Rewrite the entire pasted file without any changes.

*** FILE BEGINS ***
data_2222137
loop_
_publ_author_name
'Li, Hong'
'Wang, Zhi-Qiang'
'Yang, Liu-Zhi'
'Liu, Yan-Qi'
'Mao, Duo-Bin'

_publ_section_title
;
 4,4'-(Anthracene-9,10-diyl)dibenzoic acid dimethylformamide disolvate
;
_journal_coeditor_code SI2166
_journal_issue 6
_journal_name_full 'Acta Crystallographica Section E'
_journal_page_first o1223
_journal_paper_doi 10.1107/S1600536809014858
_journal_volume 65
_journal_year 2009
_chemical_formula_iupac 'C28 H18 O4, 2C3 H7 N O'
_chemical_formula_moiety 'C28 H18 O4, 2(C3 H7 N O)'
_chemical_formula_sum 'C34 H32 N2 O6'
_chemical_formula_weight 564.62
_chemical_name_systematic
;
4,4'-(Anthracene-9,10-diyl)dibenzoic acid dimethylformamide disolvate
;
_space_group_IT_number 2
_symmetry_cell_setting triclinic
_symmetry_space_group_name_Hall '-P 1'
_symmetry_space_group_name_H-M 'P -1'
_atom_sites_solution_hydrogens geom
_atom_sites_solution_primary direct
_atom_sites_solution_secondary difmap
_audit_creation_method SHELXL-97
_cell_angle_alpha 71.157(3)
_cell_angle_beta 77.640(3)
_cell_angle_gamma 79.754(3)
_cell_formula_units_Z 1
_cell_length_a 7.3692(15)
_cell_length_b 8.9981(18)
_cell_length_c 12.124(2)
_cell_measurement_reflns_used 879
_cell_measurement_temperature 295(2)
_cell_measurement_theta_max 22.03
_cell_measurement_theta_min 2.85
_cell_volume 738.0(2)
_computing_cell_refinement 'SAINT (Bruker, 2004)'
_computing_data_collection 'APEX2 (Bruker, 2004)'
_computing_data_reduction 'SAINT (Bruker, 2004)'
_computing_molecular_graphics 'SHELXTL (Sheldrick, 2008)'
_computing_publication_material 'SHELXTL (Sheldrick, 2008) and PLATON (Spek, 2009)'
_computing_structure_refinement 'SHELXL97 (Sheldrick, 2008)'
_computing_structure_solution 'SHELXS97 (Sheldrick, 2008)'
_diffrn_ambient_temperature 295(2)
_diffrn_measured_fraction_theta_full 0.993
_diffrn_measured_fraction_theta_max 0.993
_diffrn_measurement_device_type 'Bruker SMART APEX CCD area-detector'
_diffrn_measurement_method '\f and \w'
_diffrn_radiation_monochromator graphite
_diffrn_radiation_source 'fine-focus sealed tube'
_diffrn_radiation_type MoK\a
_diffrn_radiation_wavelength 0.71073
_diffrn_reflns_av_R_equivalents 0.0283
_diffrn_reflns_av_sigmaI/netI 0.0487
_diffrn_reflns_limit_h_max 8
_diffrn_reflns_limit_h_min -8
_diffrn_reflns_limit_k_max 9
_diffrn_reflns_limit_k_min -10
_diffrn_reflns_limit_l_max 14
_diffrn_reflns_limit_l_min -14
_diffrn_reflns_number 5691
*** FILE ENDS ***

data_2222137
loop_
_publ_author_name
'Li, Hong'
'Wang, Zhi-Qiang'
'Yang, Liu-Zhi'
'Liu, Yan-Qi'
'Mao, Duo-Bin'

_publ_section_title
;
 4,4'-(Anthracene-9,10-diyl)dibenzoic acid dimethylformamide disolvate
;
_journal_coeditor_code SI2166
_journal_issue 6
_journal_name_full 'Acta Crystallographica Section E'
_journal_page_first o1223
_journal_paper_doi 10.1107/S1600536809014858
_journal_volume 65
_journal_year 2009
_chemical_formula_iupac 'C28 H18 O4, 2C3 H7 N O'
_chemical_formula_moiety 'C28 H18 O4, 2(C3 H7 N O)'
_chemical_formula_sum 'C34 H32 N2 O6'
_chemical_formula_weight 564.62
_chemical_name_systematic
;
4,4'-(Anthracene-9,10-diyl)dibenzoic acid dimethylformamide disolvate
;
_space_group_IT_number 2
_symmetry_cell_setting triclinic
_symmetry_space_group_name_Hall '-P 1'
_symmetry_space_group_name_H-M 'P -1'
_atom_sites_solution_hydrogens geom
_atom_sites_solution_primary direct
_atom_sites_solution_secondary difmap
_audit_creation_method SHELXL-97
_cell_angle_alpha 71.157(3)
_cell_angle_beta 77.640(3)
_cell_angle_gamma 79.754(3)
_cell_formula_units_Z 1
_cell_length_a 7.3692(15)
_cell_length_b 8.9981(18)
_cell_length_c 12.124(2)
_cell_measurement_reflns_used 879
_cell_measurement_temperature 295(2)
_cell_measurement_theta_max 22.03
_cell_measurement_theta_min 2.85
_cell_volume 738.0(2)
_computing_cell_refinement 'SAINT (Bruker, 2004)'
_computing_data_collection 'APEX2 (Bruker, 2004)'
_computing_data_reduction 'SAINT (Bruker, 2004)'
_computing_molecular_graphics 'SHELXTL (Sheldrick, 2008)'
_computing_publication_material 'SHELXTL (Sheldrick, 2008) and PLATON (Spek, 2009)'
_computing_structure_refinement 'SHELXL97 (Sheldrick, 2008)'
_computing_structure_solution 'SHELXS97 (Sheldrick, 2008)'
_diffrn_ambient_temperature 295(2)
_diffrn_measured_fraction_theta_full 0.993
_diffrn_measured_fraction_theta_max 0.993
_diffrn_measurement_device_type 'Bruker SMART APEX CCD area-detector'
_diffrn_measurement_method '\f and \w'
_diffrn_radiation_monochromator graphite
_diffrn_radiation_source 'fine-focus sealed tube'
_diffrn_radiation_type MoK\a
_diffrn_radiation_wavelength 0.71073
_diffrn_reflns_av_R_equivalents 0.0283
_diffrn_reflns_av_sigmaI/netI 0.0487
_diffrn_reflns_limit_h_max 8
_diffrn_reflns_limit_h_min -8
_diffrn_reflns_limit_k_max 9
_diffrn_reflns_limit_k_min -10
_diffrn_reflns_limit_l_max 14
_diffrn_reflns_limit_l_min -14
_diffrn_reflns_number 5691